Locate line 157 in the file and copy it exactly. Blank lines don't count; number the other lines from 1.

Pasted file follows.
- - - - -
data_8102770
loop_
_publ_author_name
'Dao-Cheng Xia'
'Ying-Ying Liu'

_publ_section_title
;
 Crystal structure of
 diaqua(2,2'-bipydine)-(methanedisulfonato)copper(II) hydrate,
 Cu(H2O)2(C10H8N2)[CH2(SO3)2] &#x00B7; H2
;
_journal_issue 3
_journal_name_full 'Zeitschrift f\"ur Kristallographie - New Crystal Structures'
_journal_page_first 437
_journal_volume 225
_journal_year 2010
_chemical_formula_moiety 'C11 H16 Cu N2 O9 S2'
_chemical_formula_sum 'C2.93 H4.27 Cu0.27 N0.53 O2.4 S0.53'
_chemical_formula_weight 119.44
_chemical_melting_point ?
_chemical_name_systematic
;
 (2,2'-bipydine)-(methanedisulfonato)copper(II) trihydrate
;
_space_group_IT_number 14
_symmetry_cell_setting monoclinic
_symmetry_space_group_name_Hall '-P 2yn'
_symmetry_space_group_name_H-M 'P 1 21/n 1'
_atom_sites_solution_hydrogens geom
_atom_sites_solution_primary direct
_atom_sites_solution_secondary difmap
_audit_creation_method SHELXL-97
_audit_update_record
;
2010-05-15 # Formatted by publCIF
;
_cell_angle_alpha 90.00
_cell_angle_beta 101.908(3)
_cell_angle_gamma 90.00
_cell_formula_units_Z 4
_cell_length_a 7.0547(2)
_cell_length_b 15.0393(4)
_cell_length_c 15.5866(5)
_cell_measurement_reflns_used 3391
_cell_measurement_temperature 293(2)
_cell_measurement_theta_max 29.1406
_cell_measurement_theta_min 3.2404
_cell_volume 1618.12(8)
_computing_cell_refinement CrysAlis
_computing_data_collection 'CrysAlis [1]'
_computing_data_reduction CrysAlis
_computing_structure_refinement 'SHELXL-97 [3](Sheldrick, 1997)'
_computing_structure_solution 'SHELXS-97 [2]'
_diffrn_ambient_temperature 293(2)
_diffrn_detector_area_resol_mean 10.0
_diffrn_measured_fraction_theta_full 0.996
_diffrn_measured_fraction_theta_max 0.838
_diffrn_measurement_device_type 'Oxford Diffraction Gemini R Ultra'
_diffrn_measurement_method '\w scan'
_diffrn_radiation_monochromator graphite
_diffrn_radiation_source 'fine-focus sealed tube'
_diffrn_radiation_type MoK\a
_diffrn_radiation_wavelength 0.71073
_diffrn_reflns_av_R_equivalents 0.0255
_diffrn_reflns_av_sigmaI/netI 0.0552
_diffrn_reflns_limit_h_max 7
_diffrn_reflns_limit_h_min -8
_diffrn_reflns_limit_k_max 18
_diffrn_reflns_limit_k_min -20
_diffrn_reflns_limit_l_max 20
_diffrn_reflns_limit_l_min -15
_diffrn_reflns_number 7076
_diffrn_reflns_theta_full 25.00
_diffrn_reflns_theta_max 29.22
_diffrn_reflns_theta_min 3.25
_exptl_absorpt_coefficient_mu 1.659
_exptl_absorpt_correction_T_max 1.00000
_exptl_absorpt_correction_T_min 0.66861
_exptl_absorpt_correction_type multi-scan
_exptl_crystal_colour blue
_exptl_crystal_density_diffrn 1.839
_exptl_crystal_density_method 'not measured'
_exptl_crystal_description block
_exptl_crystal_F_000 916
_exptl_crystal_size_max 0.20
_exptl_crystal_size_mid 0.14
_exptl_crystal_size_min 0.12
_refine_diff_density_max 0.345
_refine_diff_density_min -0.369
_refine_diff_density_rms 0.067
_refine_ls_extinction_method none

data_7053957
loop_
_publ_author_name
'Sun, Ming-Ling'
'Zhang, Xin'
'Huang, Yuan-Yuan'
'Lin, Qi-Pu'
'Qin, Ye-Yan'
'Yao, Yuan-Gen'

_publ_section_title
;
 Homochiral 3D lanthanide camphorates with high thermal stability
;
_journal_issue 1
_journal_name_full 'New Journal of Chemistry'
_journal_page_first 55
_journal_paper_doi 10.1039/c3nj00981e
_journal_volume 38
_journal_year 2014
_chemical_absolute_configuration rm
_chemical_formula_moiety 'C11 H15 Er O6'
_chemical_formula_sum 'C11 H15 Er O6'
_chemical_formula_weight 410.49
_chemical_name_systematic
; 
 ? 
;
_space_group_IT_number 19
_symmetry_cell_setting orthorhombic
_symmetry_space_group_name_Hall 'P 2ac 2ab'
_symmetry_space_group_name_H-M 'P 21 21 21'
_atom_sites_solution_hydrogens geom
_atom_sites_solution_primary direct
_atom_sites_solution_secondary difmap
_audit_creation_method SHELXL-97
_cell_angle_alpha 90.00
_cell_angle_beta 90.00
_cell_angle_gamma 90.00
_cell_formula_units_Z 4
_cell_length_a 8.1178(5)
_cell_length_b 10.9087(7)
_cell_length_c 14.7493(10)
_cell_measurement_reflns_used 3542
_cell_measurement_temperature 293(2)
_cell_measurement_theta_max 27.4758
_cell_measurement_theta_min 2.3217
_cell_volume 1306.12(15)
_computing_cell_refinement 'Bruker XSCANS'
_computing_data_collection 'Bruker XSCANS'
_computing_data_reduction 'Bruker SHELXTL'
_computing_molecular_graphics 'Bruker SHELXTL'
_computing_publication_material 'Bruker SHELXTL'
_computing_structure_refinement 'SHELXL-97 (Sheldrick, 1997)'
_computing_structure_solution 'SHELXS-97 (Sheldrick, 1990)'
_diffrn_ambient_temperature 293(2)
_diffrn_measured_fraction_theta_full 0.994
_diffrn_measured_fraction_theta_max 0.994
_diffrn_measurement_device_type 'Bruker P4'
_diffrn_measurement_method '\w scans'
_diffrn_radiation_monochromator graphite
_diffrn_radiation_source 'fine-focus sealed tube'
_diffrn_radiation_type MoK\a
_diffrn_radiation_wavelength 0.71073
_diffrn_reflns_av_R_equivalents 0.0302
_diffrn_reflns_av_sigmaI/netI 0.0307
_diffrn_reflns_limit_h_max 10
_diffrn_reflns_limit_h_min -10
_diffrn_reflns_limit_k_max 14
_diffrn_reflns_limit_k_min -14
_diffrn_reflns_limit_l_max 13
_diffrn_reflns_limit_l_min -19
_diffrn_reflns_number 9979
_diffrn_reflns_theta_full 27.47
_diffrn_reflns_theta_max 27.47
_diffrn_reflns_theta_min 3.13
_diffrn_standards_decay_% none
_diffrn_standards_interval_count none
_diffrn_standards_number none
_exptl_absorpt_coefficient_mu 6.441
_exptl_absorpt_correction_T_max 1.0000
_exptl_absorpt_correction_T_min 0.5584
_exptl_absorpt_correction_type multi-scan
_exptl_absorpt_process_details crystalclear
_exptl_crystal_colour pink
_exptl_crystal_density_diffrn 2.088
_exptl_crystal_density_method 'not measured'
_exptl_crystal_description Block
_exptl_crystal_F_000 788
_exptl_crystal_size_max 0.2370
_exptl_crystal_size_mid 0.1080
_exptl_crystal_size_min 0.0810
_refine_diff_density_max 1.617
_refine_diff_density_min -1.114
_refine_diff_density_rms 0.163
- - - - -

_diffrn_reflns_limit_h_max 10